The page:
OOP is the biggest problem in software development

Monkey Archive Forums/Digital Discussion/OOP is the biggest problem in software development

maverick69(Posted 2016) [#1]
About two or three months I stumbled upon this youtube video:


After that I began to reflect, thinking and researching and I come to the conclusion that Brian is actually right.

When I reflected I came to the conclusion that I've wasted the last 10 years or so with hunting bugs due to OOP and not understanding program flow. I've tried to used the best practices to do OOP right or fix OOP and complex software always tend to end up in a mess. Probably some of you will tell me I should do OOP right, but actually I know NO ONE who does it right. I've worked with lots of clever people over the last years and no one can do it right.

What I've also done is I had a looked at complex source code I did 15 years ago which was not object oriented and I instantly understood the program flow and were able to make changes without a problem (although the code wasn't the cleanest). With my OOP-Projects I often can't understand program flow instantly when I don't look at the project for a few weeks.

I've also did a new game (Demon Drop) with mostly no OOP-Concepts and instantly felt it was easier to refactor / add bigger changes to the code base. Debugging also becomes a lot easier and straight-forward. (But it was a rather simple game so not the best test to be honest).

I've also watched and read a lot of Casey Muratoris, Jonathan Blows and Mike Acton Videos and Articles and found out that a lot of the best developers in the game industry don't like OOP-Concepts and use them seldomly.

I'd really like to hear your opinions on that topic.

Shinkiro1(Posted 2016) [#2]
I found the same thing to be true in many cases. I also think that for each problem there is a style that fits the problem best.
E.g. OOP is a (mostly) good fit for GUI programming.

I have been writing more functions again, with simple input -> output semantics (pure).
For example, I have a function called EntityCanMoveDirection:Bool(entity:Entity, direction:Int, collisionLayer:TileLayer) in a seperate file.
It uses entities and TileLayers, but doesn't mix them as they would then become dependent on each other.
(like entity.CanMoveDirection(direction:Int, collisionLayer:TileLayer) would need to import TileLayer)

Objects are just abstractions, as are functions. There is always a fine line between too much and too little of it.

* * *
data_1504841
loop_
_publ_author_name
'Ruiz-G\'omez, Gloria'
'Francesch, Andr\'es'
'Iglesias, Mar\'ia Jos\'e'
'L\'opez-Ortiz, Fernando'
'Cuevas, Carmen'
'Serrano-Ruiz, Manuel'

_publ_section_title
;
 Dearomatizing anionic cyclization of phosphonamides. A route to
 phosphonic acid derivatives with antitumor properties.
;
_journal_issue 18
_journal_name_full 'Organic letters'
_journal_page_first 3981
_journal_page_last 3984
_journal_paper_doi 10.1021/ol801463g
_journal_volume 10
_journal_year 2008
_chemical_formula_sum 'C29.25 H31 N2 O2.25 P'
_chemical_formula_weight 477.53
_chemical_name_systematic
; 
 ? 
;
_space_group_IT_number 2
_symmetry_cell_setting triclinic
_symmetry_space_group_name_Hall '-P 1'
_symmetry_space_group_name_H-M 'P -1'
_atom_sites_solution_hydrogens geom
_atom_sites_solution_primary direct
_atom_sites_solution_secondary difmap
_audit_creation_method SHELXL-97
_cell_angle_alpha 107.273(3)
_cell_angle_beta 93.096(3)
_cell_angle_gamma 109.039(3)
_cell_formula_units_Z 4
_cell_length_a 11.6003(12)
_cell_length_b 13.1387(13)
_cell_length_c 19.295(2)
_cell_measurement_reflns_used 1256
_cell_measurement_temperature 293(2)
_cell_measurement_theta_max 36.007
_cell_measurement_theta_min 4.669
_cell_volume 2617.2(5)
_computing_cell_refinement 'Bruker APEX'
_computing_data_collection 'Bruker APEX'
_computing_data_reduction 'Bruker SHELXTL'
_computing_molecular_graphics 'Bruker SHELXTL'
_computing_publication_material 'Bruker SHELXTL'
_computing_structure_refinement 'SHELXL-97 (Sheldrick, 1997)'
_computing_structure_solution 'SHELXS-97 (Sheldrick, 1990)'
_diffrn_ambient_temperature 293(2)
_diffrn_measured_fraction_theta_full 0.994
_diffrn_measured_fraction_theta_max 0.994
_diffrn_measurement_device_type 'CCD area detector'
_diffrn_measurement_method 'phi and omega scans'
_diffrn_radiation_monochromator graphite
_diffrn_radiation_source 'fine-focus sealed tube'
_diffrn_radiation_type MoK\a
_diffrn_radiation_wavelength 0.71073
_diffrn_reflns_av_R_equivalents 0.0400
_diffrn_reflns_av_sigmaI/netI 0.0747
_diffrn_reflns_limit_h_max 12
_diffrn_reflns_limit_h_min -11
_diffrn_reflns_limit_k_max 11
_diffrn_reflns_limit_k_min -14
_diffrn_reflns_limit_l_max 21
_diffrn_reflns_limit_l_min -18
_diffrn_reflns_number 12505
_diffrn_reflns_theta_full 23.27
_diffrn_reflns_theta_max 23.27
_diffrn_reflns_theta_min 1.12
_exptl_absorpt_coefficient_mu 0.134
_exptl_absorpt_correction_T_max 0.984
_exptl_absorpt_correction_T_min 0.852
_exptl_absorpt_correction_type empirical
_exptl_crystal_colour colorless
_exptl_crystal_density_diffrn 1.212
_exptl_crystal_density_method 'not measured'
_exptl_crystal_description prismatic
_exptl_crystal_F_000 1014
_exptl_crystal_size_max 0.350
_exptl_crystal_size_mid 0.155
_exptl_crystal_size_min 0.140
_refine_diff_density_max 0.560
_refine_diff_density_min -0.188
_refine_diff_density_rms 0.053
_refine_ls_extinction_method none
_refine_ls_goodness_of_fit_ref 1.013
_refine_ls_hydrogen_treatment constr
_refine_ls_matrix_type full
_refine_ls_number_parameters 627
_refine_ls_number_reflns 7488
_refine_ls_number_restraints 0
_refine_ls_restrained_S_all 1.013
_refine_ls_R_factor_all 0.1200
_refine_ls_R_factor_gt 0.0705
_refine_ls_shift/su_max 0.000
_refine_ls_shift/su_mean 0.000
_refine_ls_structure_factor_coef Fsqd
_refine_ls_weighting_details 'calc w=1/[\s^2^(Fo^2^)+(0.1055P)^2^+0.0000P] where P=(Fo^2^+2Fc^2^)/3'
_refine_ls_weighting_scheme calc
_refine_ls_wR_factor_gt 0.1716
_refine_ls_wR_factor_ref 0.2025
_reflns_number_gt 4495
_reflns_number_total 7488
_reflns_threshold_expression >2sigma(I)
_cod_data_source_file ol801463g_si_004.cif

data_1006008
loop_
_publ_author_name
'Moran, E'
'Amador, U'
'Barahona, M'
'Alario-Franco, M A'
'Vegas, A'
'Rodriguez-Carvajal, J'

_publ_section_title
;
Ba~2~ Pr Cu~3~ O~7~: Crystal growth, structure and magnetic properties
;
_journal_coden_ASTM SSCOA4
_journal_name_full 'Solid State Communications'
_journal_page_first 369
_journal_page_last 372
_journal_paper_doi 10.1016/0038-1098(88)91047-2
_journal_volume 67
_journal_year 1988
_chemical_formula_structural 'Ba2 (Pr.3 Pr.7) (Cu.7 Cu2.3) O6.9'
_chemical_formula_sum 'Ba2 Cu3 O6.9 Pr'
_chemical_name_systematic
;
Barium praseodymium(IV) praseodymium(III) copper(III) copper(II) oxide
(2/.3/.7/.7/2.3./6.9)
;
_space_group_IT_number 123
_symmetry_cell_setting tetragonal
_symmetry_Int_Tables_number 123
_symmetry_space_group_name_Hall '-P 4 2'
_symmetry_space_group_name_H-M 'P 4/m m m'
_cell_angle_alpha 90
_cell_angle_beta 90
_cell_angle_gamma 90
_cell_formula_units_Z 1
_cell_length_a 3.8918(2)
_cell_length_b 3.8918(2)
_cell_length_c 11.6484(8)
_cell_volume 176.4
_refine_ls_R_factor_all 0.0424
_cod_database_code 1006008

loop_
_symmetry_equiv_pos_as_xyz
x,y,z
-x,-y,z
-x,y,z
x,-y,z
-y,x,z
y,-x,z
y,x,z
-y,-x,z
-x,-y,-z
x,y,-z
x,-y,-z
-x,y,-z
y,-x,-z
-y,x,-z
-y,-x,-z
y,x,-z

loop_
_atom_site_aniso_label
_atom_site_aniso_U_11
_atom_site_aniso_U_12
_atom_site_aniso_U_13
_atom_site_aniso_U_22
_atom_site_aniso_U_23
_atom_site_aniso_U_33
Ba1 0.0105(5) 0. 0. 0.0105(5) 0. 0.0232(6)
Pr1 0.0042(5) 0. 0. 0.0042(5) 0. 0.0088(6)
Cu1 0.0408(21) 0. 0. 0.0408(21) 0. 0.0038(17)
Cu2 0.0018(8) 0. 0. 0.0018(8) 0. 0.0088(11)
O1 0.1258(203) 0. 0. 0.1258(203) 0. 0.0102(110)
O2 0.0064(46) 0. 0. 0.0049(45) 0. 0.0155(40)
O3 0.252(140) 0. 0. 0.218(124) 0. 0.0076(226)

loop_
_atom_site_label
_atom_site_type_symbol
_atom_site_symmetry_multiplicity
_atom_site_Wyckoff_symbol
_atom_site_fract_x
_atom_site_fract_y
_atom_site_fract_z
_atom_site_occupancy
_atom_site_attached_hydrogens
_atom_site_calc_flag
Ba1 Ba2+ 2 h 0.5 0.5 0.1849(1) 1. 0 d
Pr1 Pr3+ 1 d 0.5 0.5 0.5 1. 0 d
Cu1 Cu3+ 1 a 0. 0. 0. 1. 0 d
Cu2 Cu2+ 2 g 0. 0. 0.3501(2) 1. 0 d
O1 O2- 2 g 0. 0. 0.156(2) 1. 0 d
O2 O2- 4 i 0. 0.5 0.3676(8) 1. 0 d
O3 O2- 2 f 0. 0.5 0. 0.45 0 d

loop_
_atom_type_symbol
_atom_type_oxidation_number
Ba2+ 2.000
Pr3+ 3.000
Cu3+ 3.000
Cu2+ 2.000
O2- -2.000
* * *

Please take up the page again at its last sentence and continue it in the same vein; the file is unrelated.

maverick69(Posted 2016) [#3]
>E.g. OOP is a (mostly) good fit for GUI programming.

I think even in the domain of GUI programming OOP is not the best fit. On most cases that I've worked an immediate-gui-mode-approach would have been simpler, faster and more intuitive:

Here is a video with thoughts of Casey: https://mollyrocket.com/861

And a C++ Lib to see how an implementation can look like:

muddy_shoes(Posted 2016) [#4]
It's possible to go overboard with OO abstraction but there's nothing inherent in the basics of OO that causes program flow to be difficult to follow. Equally, there's certainly nothing in procedural programming that guarantees that program flow will be easy to follow.

OO was sold on promises of re-use, straightforward modelling of real-world problems and a kind of enforced code modularity that eases the process of working with large projects and teams. Re-use was massively oversold and pushed in ways that encouraged hideous inheritance hierarchies. The modelling was oversold with the silly "just find your nouns" teaching of OO but it has broadly delivered a methodology that helps bridge the gap between "business" heads and software design. Equally, while OO is no magic bullet for large projects and teams I think it's hard to argue that it doesn't offer some structural support in those cases.

Neither OO zealots and hardline "OO is the root of all evil" types are right. Anti-OO arguments pretty much always pin weaknesses of OO without recognising the strengths (and often neglecting to mention that many of the more problematic areas can simply be avoided). That's especially true of people talking from a games programming perspective where the balance of desirable properties in a development approach is mostly very different from the broader business coding world.